Expansion of Sioux Falls research center becomes budget priority for state regents
PIERRE — The state Board of Regents ended its two-year experiment of discounting basic courses at the University Center in Sioux Falls on Thursday because enrollments still lagged.
But space is so full at the GEAR research hub across the street from the center that the regents want a two-story addition at GEAR.
The regents voted Thursday to ask the governor to recommend $7 million in one-time funding from the Legislature for the GEAR project, with another $7 million to be raised from private sources.
The regents also gave the green light to the University of South Dakota to proceed with a preliminary facility statement and approved USD spending up to $50,000 to develop the plan.
The concept calls for adding nearly 24,000 square feet of space. The expansion would allow the biomedical engineering program to grow, provide more manufacturing space and offer laboratory and office space for companies partnering with researchers.
Monte Kramer, the regents' vice president for finance and administration, said Gov. Dennis Daugaard has toured GEAR several times and appears interested in the expansion project.
There wasn't any public discussion, however, regarding the board's decision Thursday to scrap the tuition-discount program that was started in 2012.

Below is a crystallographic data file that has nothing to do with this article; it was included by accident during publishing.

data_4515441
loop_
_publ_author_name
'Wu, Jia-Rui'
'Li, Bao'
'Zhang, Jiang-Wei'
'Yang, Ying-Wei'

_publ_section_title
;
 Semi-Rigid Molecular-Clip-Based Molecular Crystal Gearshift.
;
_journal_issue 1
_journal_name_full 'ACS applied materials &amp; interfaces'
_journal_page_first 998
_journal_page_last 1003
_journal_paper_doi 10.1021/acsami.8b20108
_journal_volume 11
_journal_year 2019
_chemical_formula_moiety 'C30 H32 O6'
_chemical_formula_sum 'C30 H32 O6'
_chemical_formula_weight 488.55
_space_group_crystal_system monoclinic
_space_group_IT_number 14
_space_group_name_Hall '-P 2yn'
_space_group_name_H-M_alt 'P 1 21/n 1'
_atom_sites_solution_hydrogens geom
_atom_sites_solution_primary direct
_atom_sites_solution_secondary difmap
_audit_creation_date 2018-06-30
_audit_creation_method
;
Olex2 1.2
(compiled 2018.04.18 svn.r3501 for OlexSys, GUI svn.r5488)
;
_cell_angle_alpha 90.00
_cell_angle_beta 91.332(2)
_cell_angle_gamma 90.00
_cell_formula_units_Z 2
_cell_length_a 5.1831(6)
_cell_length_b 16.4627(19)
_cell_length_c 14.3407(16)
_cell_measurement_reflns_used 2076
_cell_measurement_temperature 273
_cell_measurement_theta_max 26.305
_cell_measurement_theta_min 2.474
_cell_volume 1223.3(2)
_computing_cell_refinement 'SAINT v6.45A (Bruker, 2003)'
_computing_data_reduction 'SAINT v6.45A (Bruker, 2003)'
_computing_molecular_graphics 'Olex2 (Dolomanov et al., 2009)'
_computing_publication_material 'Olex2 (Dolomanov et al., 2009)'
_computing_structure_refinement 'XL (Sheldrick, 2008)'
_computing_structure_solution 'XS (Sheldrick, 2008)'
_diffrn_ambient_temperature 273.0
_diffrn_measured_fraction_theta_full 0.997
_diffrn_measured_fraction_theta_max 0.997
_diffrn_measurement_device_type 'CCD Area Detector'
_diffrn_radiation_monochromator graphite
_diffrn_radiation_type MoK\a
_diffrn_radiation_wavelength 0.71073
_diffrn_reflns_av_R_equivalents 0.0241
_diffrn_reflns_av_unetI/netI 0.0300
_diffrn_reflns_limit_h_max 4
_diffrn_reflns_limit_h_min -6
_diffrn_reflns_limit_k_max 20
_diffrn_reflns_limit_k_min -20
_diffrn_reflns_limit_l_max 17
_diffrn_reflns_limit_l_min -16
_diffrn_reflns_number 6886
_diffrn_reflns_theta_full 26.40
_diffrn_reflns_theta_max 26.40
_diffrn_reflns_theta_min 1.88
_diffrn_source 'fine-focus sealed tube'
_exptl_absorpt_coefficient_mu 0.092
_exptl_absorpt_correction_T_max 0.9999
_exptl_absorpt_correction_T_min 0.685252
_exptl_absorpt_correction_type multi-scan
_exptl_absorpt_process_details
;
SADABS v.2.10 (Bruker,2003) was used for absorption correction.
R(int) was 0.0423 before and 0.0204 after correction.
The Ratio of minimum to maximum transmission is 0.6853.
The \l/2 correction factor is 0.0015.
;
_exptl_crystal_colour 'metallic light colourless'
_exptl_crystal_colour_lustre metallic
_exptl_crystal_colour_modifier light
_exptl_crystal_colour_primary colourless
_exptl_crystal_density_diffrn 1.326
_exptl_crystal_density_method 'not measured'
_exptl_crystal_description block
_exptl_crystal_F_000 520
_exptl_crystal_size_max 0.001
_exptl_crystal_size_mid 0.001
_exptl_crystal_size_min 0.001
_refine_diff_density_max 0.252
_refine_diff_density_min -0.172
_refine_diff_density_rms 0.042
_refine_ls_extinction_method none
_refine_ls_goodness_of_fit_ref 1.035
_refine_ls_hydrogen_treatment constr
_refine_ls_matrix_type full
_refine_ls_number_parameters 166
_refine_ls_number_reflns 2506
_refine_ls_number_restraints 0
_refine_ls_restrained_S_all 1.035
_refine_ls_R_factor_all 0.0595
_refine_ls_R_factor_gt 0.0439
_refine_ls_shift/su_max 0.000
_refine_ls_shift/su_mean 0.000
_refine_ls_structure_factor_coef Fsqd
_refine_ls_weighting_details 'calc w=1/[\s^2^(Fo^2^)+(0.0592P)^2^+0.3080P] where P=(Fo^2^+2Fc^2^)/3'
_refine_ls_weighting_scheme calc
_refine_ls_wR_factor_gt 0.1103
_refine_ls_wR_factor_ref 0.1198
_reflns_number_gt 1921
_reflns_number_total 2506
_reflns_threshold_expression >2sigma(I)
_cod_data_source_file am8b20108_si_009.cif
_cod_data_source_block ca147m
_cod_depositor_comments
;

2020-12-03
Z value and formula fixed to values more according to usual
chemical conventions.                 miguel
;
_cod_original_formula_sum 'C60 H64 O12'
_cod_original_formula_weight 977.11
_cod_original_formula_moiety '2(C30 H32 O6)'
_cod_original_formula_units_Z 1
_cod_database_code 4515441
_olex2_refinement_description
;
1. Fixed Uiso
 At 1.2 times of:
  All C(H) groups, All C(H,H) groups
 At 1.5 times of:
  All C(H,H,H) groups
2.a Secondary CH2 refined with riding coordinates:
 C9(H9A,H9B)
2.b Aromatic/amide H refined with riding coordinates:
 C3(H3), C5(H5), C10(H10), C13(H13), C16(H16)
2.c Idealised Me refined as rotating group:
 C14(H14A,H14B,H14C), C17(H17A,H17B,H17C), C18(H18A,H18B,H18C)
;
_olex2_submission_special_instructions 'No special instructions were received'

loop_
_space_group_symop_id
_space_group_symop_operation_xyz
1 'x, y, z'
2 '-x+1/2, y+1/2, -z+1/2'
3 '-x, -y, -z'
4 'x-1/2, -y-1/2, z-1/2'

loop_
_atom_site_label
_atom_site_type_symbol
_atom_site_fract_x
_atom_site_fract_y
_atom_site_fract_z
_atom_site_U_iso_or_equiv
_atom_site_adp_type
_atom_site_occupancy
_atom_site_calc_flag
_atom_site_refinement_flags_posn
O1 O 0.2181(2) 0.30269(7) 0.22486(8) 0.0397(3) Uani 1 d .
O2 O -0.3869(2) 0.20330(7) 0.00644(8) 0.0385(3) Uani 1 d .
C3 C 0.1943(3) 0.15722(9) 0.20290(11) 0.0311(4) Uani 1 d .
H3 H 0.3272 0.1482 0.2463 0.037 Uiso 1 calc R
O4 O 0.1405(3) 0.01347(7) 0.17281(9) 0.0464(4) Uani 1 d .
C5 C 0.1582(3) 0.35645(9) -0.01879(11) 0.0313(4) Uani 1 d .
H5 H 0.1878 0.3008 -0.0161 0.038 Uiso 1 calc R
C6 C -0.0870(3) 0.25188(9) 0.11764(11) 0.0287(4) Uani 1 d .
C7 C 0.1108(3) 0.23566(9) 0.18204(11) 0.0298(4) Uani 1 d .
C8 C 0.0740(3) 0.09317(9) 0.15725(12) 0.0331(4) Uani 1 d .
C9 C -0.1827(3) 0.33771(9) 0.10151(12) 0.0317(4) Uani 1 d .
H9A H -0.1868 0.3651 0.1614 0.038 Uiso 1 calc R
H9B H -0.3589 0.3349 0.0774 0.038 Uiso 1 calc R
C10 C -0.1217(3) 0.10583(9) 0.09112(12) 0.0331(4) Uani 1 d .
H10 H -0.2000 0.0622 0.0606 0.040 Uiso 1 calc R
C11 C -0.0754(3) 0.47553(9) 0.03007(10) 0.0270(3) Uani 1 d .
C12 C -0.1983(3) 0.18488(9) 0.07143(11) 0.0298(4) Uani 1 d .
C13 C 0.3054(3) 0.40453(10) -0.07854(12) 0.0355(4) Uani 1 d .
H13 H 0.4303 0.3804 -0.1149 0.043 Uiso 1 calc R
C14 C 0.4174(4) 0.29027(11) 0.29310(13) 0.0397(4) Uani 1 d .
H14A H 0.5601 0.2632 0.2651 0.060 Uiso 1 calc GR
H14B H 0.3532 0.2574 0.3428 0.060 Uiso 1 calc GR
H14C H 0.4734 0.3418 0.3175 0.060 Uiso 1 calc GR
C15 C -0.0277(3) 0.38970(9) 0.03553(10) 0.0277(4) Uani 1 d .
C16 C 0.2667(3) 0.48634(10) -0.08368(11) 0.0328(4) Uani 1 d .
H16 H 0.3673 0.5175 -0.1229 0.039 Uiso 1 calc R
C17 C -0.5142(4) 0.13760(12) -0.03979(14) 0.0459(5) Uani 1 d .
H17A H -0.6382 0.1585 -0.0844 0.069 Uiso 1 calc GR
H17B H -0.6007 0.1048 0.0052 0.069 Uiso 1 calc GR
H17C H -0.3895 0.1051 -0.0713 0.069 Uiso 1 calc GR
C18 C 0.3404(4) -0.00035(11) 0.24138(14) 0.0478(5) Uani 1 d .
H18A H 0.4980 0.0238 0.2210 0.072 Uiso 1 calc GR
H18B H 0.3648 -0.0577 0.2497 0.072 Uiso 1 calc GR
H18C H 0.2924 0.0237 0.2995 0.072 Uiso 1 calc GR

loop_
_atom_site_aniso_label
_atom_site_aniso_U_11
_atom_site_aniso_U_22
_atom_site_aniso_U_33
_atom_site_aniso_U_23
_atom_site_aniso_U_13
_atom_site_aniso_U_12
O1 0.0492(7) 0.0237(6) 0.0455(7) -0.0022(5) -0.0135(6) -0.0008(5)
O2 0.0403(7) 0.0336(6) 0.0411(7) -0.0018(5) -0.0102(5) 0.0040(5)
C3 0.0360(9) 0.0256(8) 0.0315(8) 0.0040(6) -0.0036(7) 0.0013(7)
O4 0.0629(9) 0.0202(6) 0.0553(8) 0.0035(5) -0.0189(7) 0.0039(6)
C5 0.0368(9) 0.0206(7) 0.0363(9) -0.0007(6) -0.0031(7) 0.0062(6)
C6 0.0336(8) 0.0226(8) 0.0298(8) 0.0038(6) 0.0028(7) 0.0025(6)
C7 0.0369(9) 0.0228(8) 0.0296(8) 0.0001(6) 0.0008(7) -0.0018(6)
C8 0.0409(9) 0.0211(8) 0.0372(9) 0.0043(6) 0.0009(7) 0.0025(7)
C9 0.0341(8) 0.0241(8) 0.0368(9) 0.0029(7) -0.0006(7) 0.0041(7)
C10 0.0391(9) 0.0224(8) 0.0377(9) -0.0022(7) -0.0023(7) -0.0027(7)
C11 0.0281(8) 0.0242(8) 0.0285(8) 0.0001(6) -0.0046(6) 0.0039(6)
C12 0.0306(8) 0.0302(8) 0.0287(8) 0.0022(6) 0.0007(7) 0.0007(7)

The item was on the board's consent calendar, meaning it was handled without any debate or mention.
The original hope for the $100 discounts per foundation-level course was that enrollments would rise 18 percent over the four-year life of the experiment.
Instead of projected growth of 3.1 and 5.6 percent in the first two years, enrollment dropped 4.4 and 6.4 percent.
The revenue losses became too much for the discounts to continue, the regents decided. Students have been notified the discounts will end after the fall 2014 semester.
The current tuition rate of $204.90 per credit hour will increase to $312.90 for spring 2015 classes.
USD president Jim Abbott said GEAR should expand. Abbott said his original request was for bonding and an annual payment.
"It appears the governor isn't interested in borrowing money. There is some support for one-time dollars," Abbott told the regents Wednesday during a budget presentation.
South Dakota State University president David Chicoine spoke in support of the GEAR expansion.
"These are big ticket items," Chicoine said about research centers. He said it's easier for campus personnel to raise money from donors if there is state funding guaranteed.
"It's a real shift in policy," Chicoine said. SDSU has been working three years on a laboratory project and universities need new space for research, he said.
"I really support aggressively talking about this," Chicoine said.
The somewhat opposite directions at University Center and GEAR reflect the strong competition from private higher-education campuses in Sioux Falls and South Dakota's largest cities' growth in public university-level research.
There was fear when the university centers opened in Sioux Falls, Rapid City and Pierre.
Critics said they would drain resources and students from the traditional state university campuses and from the private schools.
Pierre and Sioux Falls appear to have peaked in the 2010 and 2011 period and have shown declines since.